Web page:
As physicians attempt to decrease antipsychotic use in seniors with dementia, they need to be aware that trazadone, frequently used as an alternative, is associated with a similar risk of falls and major fractures as atypical antipsychotics, according to new research in CMAJ (Canadian Medical Association Journal).
"As clinicians move to decrease antipsychotic use, we should not consider trazadone as a uniformly safer alternative to atypical antipsychotics, because trazadone use was associated with a comparable risk of falls and major osteoporotic fractures to atypical antipsychotics -- drugs associated with these adverse outcomes in our patient population," writes Dr. Jennifer Watt, St. Michael's Hospital, Toronto, Ontario, with coauthors.
The rate of dementia in Canada is 7%, but it approaches almost 25% in people older than age 85. In long-term care facilities, 62% of residents have dementia, and many exhibit aggressive behaviour. Although evidence is limited on efficacy, antipsychotics and trazadone, an antidepressant also used for sleep issues, are commonly prescribed for patients with dementia.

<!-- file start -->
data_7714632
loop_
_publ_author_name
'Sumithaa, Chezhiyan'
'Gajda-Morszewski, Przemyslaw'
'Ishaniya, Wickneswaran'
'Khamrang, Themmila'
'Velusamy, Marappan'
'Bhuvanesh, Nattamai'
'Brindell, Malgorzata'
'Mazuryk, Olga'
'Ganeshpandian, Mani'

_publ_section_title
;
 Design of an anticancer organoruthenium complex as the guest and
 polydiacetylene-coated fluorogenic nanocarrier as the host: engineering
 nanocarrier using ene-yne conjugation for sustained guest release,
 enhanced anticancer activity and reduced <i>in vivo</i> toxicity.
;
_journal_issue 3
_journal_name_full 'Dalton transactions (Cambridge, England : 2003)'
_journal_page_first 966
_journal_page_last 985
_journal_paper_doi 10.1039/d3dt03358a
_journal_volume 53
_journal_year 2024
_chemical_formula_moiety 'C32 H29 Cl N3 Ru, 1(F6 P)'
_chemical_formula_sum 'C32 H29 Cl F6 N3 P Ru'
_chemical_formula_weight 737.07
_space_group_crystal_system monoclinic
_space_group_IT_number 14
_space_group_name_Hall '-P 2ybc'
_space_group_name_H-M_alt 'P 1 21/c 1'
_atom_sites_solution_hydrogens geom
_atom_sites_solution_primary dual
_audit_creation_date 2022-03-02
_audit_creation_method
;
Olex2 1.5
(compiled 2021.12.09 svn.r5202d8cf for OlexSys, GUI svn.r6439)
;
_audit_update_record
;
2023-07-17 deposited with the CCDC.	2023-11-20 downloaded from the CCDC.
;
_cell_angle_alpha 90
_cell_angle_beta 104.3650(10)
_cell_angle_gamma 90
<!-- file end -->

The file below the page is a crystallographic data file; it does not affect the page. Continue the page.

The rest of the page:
Using linked data from ICES, researchers looked at data on 6588 seniors newly dispensed trazadone and 2875 newly dispensed an atypical antipsychotic. They found that patients dispensed trazadone had a rate of falls and major fractures, including hip fractures, similar to that of the group receiving atypical antipsychotics. However, trazadone was associated with a lower risk of death in these patients.
"We hope this information can be used to inform conversations that patients and caregivers are having with clinicians about the benefits and risks of different treatment options," says Dr. Watt.
"Watt and colleagues also underscore the importance of prioritizing nonpharmacological approaches for the management of behavioural and psychological symptoms of dementia," writes Dr. Elia Abi-Jaoude, The Hospital for Sick Children (SickKids) and University Health Network, Toronto, Ontario, with coauthors in a related commentary http://www.cmaj.ca/lookup/doi/10.1503/cmaj.181486. "Nonpharmacological approaches comprise a variety of behavioral, environmental and caregiver-supportive interventions, and existing evidence suggests that these show greater effect than many psychotropic drug therapies."